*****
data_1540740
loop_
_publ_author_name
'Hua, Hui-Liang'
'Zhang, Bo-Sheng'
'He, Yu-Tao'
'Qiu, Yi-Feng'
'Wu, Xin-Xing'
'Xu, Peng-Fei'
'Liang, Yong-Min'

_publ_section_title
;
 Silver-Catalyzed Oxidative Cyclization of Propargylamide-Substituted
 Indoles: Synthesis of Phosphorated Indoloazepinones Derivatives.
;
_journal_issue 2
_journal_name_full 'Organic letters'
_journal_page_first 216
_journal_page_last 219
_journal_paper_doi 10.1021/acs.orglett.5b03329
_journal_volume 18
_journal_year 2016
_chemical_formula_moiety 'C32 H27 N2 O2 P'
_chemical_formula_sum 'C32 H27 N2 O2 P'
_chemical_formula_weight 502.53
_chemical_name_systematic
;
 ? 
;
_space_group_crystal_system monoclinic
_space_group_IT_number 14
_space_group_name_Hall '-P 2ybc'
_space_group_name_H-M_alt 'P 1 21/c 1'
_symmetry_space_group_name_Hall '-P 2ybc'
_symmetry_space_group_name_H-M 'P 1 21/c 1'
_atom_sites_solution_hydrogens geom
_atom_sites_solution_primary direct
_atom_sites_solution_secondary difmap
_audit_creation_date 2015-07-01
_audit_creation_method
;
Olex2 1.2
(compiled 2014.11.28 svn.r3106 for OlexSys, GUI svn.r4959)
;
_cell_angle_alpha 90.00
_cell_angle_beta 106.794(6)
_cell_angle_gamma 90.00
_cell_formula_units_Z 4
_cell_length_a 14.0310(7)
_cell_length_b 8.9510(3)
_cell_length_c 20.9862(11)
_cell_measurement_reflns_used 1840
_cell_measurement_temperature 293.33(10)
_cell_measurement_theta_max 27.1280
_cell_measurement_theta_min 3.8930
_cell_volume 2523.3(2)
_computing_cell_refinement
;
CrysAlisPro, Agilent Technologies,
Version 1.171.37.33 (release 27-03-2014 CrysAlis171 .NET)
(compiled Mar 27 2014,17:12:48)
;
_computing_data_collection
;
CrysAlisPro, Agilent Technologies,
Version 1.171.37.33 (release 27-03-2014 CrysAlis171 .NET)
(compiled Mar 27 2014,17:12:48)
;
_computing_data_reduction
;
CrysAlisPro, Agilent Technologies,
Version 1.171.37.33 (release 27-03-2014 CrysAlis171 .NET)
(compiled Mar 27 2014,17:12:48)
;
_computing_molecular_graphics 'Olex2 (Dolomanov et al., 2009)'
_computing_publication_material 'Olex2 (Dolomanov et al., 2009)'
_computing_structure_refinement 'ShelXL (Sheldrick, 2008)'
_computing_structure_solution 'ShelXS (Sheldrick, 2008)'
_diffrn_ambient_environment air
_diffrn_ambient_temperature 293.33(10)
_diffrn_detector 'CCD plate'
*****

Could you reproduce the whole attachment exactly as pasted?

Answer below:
data_1540740
loop_
_publ_author_name
'Hua, Hui-Liang'
'Zhang, Bo-Sheng'
'He, Yu-Tao'
'Qiu, Yi-Feng'
'Wu, Xin-Xing'
'Xu, Peng-Fei'
'Liang, Yong-Min'

_publ_section_title
;
 Silver-Catalyzed Oxidative Cyclization of Propargylamide-Substituted
 Indoles: Synthesis of Phosphorated Indoloazepinones Derivatives.
;
_journal_issue 2
_journal_name_full 'Organic letters'
_journal_page_first 216
_journal_page_last 219
_journal_paper_doi 10.1021/acs.orglett.5b03329
_journal_volume 18
_journal_year 2016
_chemical_formula_moiety 'C32 H27 N2 O2 P'
_chemical_formula_sum 'C32 H27 N2 O2 P'
_chemical_formula_weight 502.53
_chemical_name_systematic
;
 ? 
;
_space_group_crystal_system monoclinic
_space_group_IT_number 14
_space_group_name_Hall '-P 2ybc'
_space_group_name_H-M_alt 'P 1 21/c 1'
_symmetry_space_group_name_Hall '-P 2ybc'
_symmetry_space_group_name_H-M 'P 1 21/c 1'
_atom_sites_solution_hydrogens geom
_atom_sites_solution_primary direct
_atom_sites_solution_secondary difmap
_audit_creation_date 2015-07-01
_audit_creation_method
;
Olex2 1.2
(compiled 2014.11.28 svn.r3106 for OlexSys, GUI svn.r4959)
;
_cell_angle_alpha 90.00
_cell_angle_beta 106.794(6)
_cell_angle_gamma 90.00
_cell_formula_units_Z 4
_cell_length_a 14.0310(7)
_cell_length_b 8.9510(3)
_cell_length_c 20.9862(11)
_cell_measurement_reflns_used 1840
_cell_measurement_temperature 293.33(10)
_cell_measurement_theta_max 27.1280
_cell_measurement_theta_min 3.8930
_cell_volume 2523.3(2)
_computing_cell_refinement
;
CrysAlisPro, Agilent Technologies,
Version 1.171.37.33 (release 27-03-2014 CrysAlis171 .NET)
(compiled Mar 27 2014,17:12:48)
;
_computing_data_collection
;
CrysAlisPro, Agilent Technologies,
Version 1.171.37.33 (release 27-03-2014 CrysAlis171 .NET)
(compiled Mar 27 2014,17:12:48)
;
_computing_data_reduction
;
CrysAlisPro, Agilent Technologies,
Version 1.171.37.33 (release 27-03-2014 CrysAlis171 .NET)
(compiled Mar 27 2014,17:12:48)
;
_computing_molecular_graphics 'Olex2 (Dolomanov et al., 2009)'
_computing_publication_material 'Olex2 (Dolomanov et al., 2009)'
_computing_structure_refinement 'ShelXL (Sheldrick, 2008)'
_computing_structure_solution 'ShelXS (Sheldrick, 2008)'
_diffrn_ambient_environment air
_diffrn_ambient_temperature 293.33(10)
_diffrn_detector 'CCD plate'